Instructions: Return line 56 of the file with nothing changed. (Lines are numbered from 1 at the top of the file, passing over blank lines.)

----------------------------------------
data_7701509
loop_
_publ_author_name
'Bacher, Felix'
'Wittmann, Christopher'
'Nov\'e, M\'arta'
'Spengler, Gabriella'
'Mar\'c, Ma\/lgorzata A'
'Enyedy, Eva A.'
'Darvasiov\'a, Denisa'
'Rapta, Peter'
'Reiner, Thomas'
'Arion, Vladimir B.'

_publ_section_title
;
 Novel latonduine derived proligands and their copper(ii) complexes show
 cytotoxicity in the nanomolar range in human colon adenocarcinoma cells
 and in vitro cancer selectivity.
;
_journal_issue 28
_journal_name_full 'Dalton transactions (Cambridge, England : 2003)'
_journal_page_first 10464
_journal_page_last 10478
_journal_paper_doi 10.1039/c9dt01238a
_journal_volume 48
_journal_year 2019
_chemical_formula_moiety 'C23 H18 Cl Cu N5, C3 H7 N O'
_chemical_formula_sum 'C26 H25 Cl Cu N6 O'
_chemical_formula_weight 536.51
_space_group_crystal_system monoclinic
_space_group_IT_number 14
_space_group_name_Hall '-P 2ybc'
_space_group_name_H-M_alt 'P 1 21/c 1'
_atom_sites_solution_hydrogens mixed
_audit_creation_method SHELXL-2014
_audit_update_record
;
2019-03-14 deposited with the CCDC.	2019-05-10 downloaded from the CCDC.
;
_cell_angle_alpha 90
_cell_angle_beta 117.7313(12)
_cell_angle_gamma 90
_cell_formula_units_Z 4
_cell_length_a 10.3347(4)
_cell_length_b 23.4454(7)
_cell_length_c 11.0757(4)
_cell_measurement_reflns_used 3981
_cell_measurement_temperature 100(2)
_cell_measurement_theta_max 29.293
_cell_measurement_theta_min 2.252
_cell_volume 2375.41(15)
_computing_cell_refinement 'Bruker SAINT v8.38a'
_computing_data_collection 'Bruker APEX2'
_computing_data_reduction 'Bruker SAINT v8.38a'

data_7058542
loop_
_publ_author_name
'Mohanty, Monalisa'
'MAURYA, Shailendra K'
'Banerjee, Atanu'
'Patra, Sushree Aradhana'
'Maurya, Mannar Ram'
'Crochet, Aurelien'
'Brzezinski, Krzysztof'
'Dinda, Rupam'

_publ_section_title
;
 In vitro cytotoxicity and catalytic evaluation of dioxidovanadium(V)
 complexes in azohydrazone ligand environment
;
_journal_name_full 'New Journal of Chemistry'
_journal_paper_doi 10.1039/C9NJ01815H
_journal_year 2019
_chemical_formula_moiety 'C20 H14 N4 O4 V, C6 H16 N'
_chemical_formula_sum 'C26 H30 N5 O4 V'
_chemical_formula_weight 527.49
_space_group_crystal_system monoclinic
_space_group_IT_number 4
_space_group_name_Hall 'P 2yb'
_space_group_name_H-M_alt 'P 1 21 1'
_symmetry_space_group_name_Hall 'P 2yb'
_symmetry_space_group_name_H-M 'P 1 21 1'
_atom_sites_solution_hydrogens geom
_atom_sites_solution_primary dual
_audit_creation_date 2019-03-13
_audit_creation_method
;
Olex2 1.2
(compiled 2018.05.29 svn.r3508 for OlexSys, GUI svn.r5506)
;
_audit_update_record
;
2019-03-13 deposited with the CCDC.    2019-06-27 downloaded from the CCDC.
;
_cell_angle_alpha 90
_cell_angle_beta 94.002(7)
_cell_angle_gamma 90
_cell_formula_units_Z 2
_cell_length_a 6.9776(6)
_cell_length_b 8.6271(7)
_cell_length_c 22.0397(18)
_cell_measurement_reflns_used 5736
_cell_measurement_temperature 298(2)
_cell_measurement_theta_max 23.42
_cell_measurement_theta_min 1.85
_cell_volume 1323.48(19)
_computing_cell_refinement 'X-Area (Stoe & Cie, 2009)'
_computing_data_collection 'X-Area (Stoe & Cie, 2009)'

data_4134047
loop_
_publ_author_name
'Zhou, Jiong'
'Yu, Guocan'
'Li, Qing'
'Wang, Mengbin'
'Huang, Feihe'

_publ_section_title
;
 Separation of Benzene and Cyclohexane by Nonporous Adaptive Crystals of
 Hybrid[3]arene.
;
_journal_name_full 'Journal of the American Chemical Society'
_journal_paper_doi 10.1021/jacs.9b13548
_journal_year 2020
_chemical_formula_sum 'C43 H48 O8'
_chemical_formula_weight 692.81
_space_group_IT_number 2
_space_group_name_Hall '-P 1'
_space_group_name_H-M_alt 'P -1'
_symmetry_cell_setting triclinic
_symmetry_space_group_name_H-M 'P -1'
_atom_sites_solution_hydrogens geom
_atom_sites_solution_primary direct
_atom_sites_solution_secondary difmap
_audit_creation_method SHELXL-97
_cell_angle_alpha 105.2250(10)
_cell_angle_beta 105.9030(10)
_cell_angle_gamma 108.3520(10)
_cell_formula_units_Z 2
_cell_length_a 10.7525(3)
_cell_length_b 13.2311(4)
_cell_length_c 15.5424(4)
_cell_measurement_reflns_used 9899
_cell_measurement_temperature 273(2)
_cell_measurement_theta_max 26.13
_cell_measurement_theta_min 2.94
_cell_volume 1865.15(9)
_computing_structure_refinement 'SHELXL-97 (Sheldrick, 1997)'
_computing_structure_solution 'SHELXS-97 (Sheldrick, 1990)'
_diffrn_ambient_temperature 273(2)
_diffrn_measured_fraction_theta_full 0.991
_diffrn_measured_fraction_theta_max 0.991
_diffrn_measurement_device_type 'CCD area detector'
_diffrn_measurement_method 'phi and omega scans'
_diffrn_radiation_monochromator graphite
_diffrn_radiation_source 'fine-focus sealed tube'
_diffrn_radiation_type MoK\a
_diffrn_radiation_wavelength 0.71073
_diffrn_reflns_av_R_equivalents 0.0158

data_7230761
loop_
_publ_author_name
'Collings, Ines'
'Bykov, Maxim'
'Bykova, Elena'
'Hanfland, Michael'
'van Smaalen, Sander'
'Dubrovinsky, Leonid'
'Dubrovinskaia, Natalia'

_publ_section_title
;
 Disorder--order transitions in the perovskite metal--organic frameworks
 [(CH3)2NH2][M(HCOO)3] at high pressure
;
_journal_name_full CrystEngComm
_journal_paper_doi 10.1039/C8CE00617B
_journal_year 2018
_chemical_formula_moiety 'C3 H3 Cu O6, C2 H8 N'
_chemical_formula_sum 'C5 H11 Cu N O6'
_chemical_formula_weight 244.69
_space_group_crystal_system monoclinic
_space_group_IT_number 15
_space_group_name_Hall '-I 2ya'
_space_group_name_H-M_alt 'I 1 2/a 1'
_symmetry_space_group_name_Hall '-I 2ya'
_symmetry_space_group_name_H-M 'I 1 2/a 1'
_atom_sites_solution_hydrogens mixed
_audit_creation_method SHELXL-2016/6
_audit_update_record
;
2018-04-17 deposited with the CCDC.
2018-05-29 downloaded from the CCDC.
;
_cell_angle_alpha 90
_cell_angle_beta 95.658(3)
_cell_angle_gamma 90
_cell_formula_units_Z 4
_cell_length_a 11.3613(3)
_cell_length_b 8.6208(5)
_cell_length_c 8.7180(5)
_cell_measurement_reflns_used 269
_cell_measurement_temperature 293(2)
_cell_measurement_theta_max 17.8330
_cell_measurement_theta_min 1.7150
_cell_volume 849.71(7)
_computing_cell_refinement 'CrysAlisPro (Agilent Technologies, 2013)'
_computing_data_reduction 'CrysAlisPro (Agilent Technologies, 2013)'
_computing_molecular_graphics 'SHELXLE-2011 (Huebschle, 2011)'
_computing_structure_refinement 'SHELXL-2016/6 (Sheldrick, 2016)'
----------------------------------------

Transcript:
loop_